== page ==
Sharing online is no more an afterthought but something we do instinctively. Whether we are business owners, consultants or just regular people, we all tend to share more than what we would bargain for. The consequences of oversharing online can be very messy. It is no secret that people who overshare may get fired by their bosses, lose scholarships, get divorced because their spouses find out they are not being faithful and the reasons can go on. Probably, the scariest reason why one mustn’t be oversharing online is to prevent identity thefts, security lapses and privacy breaches. If we must consider why small businesses and companies must not overshare online, it is pretty similar to why regular folks must not overshare. However, there are a few differences and let us take a look at them closely.
Companies and small businesses may give out more information than necessary. This is very crucial when competitors are always trying to find out what a company is up to, and if there are any new products and services in the line. Employees and even business owners must be very careful to keep company secrets within the compound of a company and never reveal more than what’s revealed in those harmless blog posts. Competitors and malicious entities always wait for something to be revealed so that they can manipulate leaked information.
If you are not a public company and if you are a small one, only your accountant and tax officer needs to know your financial details. Confidential information such as pay slips, profits made and debts need not be shared online even humorously. There are several instances when small business owners do not realize how important it is to not disclose financial information online.
Credit Card and ID Card Information
Credit cards, passports and other government issues ID cards must be guarded like gold. These identity cards should never be shared online no matter how important it is. This can affect not only your business but also your own personal safety and the consequences may not be pretty.
Giving Away too much for Free
It is often said that one must give away a lot to succeed in digital media. That is certainly true. When a company gives away a lot of free information and knowledge, it appears generous and sympathetic towards its followers. However, by giving away too much and not withholding some information that can be used as bait, a company stands to lose a lot of money. The red line needs to be drawn, in order to identify how much to give away for free. Everything should not be given away for free.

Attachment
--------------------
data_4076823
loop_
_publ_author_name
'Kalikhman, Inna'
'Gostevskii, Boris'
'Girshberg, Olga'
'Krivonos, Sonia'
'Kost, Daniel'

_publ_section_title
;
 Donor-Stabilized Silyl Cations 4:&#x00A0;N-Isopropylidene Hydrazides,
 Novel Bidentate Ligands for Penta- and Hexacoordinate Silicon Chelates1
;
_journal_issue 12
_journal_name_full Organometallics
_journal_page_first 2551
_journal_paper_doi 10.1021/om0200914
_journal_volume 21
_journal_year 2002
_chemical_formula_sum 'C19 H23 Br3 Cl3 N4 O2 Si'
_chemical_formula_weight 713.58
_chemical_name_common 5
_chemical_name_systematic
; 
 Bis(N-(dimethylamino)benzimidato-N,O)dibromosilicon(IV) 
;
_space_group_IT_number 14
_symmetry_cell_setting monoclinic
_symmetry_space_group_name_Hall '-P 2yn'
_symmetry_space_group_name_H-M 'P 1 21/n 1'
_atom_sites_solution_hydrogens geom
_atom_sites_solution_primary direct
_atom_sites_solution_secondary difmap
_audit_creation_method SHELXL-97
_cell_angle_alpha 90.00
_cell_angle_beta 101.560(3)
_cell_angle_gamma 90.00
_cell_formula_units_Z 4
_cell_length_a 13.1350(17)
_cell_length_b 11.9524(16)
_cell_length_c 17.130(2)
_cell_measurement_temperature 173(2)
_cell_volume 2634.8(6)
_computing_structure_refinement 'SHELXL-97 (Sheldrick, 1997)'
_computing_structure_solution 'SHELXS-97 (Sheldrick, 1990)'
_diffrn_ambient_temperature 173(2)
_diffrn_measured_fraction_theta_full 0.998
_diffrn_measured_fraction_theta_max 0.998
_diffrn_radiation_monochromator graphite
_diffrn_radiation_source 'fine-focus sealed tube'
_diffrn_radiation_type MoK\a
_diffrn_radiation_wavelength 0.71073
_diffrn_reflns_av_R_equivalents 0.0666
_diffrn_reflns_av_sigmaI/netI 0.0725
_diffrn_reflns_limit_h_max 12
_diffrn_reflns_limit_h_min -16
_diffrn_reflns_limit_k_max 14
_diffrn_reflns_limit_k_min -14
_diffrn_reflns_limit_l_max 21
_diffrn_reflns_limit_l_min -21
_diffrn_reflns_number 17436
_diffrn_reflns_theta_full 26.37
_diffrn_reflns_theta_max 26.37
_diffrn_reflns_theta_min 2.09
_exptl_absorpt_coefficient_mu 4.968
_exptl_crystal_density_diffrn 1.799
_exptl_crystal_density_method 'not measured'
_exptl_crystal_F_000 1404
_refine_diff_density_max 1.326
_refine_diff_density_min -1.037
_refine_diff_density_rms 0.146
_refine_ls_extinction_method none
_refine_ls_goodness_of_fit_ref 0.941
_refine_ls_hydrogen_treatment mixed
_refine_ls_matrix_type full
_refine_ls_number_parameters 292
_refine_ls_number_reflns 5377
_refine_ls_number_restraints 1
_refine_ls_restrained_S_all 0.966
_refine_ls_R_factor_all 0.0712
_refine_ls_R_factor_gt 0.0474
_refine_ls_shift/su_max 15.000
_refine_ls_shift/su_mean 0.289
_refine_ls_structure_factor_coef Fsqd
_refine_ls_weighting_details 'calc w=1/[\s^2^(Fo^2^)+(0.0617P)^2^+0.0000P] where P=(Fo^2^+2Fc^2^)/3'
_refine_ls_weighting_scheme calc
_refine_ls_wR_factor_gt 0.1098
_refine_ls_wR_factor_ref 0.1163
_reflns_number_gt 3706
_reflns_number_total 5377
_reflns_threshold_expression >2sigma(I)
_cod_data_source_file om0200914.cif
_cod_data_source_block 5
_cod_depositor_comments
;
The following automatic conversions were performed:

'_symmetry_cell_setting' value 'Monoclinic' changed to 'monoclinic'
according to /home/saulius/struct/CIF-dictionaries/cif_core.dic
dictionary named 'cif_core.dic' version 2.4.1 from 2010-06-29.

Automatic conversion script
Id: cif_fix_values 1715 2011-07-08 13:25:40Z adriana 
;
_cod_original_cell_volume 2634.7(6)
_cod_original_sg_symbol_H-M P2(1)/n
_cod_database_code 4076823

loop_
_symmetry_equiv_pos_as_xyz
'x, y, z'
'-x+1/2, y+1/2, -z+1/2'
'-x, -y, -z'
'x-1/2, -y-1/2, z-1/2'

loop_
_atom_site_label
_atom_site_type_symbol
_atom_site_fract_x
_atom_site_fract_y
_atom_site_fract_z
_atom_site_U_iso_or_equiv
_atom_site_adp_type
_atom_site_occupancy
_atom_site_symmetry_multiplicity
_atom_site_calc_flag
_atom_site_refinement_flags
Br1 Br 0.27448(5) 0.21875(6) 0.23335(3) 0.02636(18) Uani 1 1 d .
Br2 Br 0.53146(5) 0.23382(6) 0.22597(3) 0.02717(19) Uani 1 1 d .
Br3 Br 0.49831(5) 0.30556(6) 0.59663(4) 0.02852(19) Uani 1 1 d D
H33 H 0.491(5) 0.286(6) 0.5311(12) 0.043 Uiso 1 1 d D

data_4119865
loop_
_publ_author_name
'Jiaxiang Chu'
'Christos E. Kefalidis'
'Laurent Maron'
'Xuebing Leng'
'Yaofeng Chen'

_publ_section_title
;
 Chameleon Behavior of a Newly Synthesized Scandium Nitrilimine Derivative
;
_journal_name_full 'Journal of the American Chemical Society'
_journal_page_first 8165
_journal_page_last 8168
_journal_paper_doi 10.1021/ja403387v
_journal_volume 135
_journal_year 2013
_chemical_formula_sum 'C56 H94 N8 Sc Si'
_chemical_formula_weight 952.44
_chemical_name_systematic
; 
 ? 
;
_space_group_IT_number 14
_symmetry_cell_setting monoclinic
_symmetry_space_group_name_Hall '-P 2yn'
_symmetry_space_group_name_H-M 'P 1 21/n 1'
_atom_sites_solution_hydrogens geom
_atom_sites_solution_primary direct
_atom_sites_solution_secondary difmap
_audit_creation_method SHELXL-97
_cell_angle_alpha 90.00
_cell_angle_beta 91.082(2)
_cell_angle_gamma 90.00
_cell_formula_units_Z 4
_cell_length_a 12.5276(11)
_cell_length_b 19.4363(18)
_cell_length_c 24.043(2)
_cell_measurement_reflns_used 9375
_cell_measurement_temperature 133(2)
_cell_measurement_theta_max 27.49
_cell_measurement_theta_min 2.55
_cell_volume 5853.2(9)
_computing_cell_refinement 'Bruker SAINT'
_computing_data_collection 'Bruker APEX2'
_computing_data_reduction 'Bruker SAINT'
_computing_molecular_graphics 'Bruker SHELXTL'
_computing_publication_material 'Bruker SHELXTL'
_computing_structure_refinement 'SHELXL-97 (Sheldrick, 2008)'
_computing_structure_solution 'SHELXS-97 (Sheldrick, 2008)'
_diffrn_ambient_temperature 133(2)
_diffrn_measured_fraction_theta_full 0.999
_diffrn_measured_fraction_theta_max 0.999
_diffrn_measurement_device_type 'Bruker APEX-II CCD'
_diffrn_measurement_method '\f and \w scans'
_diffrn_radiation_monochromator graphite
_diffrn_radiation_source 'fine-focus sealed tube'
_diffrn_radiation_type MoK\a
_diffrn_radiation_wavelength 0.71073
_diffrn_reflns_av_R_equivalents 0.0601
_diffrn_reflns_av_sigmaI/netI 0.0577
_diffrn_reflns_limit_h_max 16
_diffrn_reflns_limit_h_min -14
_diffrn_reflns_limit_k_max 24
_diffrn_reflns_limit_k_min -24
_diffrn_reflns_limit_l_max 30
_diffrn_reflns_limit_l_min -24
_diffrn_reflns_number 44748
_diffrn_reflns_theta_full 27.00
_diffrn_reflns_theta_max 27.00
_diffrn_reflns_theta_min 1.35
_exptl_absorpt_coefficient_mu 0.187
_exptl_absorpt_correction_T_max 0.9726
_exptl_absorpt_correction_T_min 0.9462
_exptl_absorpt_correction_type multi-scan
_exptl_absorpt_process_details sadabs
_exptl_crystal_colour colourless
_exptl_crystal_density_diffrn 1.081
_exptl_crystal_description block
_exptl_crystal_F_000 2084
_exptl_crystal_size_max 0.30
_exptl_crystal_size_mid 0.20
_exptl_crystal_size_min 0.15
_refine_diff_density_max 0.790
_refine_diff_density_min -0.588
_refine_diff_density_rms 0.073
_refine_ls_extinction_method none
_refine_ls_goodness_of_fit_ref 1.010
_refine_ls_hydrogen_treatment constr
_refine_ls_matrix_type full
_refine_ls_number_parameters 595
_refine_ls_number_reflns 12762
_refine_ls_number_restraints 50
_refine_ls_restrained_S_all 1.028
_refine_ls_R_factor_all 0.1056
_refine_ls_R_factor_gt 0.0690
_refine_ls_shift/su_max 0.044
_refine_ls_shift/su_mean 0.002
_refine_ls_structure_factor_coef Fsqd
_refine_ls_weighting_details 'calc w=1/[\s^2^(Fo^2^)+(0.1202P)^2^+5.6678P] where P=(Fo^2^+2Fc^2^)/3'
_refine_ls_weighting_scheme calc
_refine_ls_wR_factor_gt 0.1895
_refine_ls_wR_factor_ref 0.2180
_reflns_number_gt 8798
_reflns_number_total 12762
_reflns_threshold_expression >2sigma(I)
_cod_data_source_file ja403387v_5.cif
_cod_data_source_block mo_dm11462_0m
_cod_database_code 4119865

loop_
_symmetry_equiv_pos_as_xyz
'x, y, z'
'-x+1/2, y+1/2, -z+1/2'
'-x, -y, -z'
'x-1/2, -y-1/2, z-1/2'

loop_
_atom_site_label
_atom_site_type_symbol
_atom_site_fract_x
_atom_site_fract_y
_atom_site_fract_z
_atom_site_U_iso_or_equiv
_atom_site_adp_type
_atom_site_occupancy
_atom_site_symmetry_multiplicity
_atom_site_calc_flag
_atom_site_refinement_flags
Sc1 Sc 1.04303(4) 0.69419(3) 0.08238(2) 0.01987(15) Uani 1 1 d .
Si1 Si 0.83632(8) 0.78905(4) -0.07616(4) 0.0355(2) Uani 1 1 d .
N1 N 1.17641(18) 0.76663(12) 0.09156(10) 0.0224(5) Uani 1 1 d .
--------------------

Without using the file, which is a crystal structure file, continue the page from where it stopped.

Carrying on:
Embarrassing Details are Not Funny
There are many businesses that share pictures of employees having fun at a party or when employees do not look as professional as they should. The key is to share pictures at the beginning of a party when everyone looks sober, but not during or after the party. A human face to the company can make it endearing to customers. However, appearing goofy or ridiculous will encourage customers to move on to the next rival.
Plans for Future
There is always a limit to how much you can share about your company’s plans for future. There are things that need to be kept confidential. What is benign can be shared online but certain plans and strategies which must remain confidential must never be discussed on social networking sites. These can severely hinder a company’s progress and cause loss to revenue.
Separating Work from Life
It is always a good idea to encourage your employees to have a personal Twitter account along with a professional one. The personal one can be used at will with all the freedom a person deems necessary. The professional Twitter account needs to remain a little stiff upper lipped, and that includes not talking about what one purchased at the local brewery. The key is to maintain a balance. It is a social world on the Internet and it is impossible to remain cold and businesslike. However, by letting one’s guard down, one may risk overexposure and face subsequent consequences.
Mitt Romney famously said that corporations are people too. Though it is a controversial statement, on the Internet and social network, companies and small businesses do pretend to be people. When people are advised not to overshare on social networking sites, the same rule holds good for companies and small businesses as well.